Under legislation advanced by a Senate panel, Virginia would be required to do research on medical marijuana!


For the first time, a significant Senate committee has approved legislation mandating the VA investigation of medical marijuana for the treatment of chronic pain and PTSD.

The VA Medical Cannabis Research Act, which mandates a “large scale” observational study and possibly a clinical trial on the effects of marijuana usage on veterans’ health, was advanced by the Senate Veterans Affairs Committee in a closed-door session on Thursday.

Senate Veterans Affairs Committee Chairman Jon Tester, D-Mont., said in a statement this month when he proposed the bill that the VA needs a greater knowledge of how medicinal cannabis plays a part in the healing of veterans.

“Our bipartisan bill works to empower veterans to make safe and informed decisions about their health while listening to the growing number of veterans who find crucial relief from alternative treatments like medicinal cannabis,” the bill’s authors write.

Senator Dan Sullivan (R-Alaska) is one of the bill’s co-sponsors in the Senate. This week, Representatives Lou Correa (D-Calif.) and Jack Bergman (R-Mich.), a veteran Marine Corps officer, submitted identical legislation in the House of Representatives.

Earlier iterations of the bill have been introduced in both houses of Congress, and in 2021 the House Veterans Affairs Committee approved its passage. But Thursday’s vote is the first significant Senate action on the bill, it has been pending for a while.

The VA is not permitted to recommend, prescribe, or pay for marijuana despite the fact that more than 20 states have legalized marijuana for recreational use and at least 37 states allow medical marijuana.

Advocates say veterans feel stigmatized and uncomfortable talking to their doctors about marijuana use due to the drug’s ambiguous legal status, despite official VA policy stating that a veteran will not lose benefits for using marijuana and allowing for discussion about marijuana use between VA providers and patients.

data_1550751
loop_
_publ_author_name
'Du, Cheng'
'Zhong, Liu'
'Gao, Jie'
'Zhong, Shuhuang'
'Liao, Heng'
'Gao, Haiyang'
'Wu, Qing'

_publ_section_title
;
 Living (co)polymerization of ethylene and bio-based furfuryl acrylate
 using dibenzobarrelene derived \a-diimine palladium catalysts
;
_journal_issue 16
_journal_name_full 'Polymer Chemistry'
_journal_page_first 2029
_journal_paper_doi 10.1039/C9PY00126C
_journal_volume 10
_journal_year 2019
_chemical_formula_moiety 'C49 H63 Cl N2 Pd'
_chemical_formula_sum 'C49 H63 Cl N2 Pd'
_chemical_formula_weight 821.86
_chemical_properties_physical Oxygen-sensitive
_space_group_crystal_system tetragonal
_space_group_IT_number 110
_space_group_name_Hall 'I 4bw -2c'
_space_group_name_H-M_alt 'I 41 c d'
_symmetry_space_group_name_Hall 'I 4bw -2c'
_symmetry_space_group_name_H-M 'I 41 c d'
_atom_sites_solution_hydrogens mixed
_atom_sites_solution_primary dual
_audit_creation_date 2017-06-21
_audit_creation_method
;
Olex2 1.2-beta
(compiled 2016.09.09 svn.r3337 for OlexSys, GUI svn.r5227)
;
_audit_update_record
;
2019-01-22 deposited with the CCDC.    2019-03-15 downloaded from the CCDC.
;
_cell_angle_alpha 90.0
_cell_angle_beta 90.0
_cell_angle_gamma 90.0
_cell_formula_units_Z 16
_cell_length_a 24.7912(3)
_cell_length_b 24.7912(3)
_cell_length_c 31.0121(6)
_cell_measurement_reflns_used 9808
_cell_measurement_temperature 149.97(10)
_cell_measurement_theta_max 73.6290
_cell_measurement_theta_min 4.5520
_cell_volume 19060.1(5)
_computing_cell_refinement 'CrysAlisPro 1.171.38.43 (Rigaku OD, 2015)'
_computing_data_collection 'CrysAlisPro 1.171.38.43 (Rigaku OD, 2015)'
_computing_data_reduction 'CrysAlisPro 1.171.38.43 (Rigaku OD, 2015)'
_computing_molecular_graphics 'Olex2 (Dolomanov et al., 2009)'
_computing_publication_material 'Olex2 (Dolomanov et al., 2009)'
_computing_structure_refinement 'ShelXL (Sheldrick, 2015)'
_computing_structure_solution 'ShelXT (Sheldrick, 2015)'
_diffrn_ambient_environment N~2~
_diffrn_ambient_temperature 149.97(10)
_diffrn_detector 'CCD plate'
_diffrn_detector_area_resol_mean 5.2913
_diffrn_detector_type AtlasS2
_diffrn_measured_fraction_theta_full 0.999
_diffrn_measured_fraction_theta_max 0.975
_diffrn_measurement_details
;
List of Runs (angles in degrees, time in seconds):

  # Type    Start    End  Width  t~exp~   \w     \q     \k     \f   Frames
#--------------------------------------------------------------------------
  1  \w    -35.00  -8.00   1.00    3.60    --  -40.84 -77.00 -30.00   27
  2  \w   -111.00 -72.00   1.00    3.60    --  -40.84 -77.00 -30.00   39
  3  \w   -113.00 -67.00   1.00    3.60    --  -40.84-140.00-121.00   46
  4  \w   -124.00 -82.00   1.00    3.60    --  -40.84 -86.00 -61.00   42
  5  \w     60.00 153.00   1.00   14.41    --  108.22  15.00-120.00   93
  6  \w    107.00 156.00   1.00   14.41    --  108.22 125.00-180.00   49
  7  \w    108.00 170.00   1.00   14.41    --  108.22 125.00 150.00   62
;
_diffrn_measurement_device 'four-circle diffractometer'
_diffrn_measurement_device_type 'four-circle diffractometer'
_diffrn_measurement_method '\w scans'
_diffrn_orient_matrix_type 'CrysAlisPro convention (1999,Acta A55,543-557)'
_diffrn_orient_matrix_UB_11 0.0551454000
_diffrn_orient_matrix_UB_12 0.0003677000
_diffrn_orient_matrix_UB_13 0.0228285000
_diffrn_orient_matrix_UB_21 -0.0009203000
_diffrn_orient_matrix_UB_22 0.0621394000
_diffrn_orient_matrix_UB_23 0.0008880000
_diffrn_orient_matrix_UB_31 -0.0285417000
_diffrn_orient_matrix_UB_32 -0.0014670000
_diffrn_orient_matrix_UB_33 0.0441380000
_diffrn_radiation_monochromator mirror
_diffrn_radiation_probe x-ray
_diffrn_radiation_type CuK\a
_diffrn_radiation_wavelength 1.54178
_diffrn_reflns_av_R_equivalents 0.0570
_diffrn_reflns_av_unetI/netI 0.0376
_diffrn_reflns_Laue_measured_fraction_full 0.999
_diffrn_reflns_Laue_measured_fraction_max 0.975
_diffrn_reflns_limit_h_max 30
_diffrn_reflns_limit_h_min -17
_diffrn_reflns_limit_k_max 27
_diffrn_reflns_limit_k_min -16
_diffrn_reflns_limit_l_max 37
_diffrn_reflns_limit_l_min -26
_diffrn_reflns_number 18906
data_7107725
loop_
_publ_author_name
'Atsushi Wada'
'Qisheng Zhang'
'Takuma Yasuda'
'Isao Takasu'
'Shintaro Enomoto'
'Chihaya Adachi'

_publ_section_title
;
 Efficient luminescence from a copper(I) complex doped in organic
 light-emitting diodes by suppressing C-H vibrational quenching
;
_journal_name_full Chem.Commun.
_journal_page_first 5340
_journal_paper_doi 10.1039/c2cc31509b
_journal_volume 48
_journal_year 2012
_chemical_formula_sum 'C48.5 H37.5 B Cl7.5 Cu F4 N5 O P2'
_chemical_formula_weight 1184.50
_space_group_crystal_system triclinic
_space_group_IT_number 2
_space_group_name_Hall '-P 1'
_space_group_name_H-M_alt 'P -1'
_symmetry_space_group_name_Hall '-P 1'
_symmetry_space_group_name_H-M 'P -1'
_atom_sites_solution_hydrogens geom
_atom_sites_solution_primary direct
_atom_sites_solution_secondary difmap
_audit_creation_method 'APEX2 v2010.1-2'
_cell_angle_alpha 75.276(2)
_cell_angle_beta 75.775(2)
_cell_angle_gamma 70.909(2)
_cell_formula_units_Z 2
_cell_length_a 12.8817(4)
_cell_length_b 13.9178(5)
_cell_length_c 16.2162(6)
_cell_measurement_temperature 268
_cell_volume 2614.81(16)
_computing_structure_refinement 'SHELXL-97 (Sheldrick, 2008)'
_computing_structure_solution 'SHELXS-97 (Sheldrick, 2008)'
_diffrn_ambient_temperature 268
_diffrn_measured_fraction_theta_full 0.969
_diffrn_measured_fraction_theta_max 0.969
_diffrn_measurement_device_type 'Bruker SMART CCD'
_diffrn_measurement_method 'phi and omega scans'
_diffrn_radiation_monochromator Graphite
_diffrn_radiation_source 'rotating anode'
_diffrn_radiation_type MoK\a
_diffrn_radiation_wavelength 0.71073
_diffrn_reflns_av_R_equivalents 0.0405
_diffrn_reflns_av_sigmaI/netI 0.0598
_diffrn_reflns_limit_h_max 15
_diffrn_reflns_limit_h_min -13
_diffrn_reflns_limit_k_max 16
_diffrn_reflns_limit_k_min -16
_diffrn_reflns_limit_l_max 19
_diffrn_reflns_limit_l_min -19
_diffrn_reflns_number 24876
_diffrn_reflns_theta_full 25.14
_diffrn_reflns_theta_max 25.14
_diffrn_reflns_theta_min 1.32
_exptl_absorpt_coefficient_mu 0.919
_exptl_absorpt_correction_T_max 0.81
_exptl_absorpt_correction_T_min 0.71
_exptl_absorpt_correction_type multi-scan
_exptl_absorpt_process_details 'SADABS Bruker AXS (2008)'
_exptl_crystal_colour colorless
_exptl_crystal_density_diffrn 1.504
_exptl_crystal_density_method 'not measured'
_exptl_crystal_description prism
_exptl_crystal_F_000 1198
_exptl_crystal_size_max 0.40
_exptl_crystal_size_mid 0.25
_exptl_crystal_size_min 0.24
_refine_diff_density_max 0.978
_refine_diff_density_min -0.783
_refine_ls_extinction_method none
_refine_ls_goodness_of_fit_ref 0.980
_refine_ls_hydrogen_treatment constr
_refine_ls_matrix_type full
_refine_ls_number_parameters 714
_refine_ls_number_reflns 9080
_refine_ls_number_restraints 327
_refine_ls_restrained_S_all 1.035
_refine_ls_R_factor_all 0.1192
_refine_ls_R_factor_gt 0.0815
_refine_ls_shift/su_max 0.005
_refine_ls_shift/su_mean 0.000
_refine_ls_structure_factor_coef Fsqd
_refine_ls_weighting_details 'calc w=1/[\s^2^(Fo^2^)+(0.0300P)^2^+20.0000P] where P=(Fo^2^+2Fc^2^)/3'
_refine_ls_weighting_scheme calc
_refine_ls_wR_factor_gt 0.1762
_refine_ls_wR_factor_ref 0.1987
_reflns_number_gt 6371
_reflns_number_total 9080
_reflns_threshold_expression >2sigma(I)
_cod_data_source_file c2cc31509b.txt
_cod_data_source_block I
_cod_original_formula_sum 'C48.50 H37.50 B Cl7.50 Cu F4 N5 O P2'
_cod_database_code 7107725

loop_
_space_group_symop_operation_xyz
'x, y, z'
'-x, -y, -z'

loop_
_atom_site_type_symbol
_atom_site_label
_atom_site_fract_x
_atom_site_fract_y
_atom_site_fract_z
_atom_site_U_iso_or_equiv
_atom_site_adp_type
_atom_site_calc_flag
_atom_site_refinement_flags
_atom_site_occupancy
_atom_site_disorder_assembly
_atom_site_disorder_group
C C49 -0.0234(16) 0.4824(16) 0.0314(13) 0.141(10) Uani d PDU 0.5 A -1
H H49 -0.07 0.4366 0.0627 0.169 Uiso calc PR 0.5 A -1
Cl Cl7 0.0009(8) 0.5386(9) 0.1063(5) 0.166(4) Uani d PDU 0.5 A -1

Twenty-two percent of veterans surveyed by the American Legion in 2017 said they used marijuana for medical purposes, while 92 percent of veteran households said they backed medical marijuana research.

The bill was approved on Thursday, but before it could become law, the VA would have to conduct an observational study looking at the health effects of marijuana use among veterans, including whether or not they cut back on other substances. The study also needs to assess pain severity, the standard of sleep, irritability, and general well-being.

The VA would have to update Congress on its findings when the observational research is complete, detailing whether or not it thinks a clinical trial is feasible.

If the department decides to move forward with a clinical trial, the study will investigate the effects of the medicine on chronic pain and PTSD symptoms across dosing regimens.

Many of our courageous men and women in uniform suffer from hidden wounds of war as a result of their sacrifices on behalf of our country, wounds that often appear in post-traumatic stress,” Sullivan said in a statement when the bill was presented. We owe it to the brave men and women who have served our country in the past and present to investigate and learn more about treatments that are both safe and helpful for veterans’ mental health issues.

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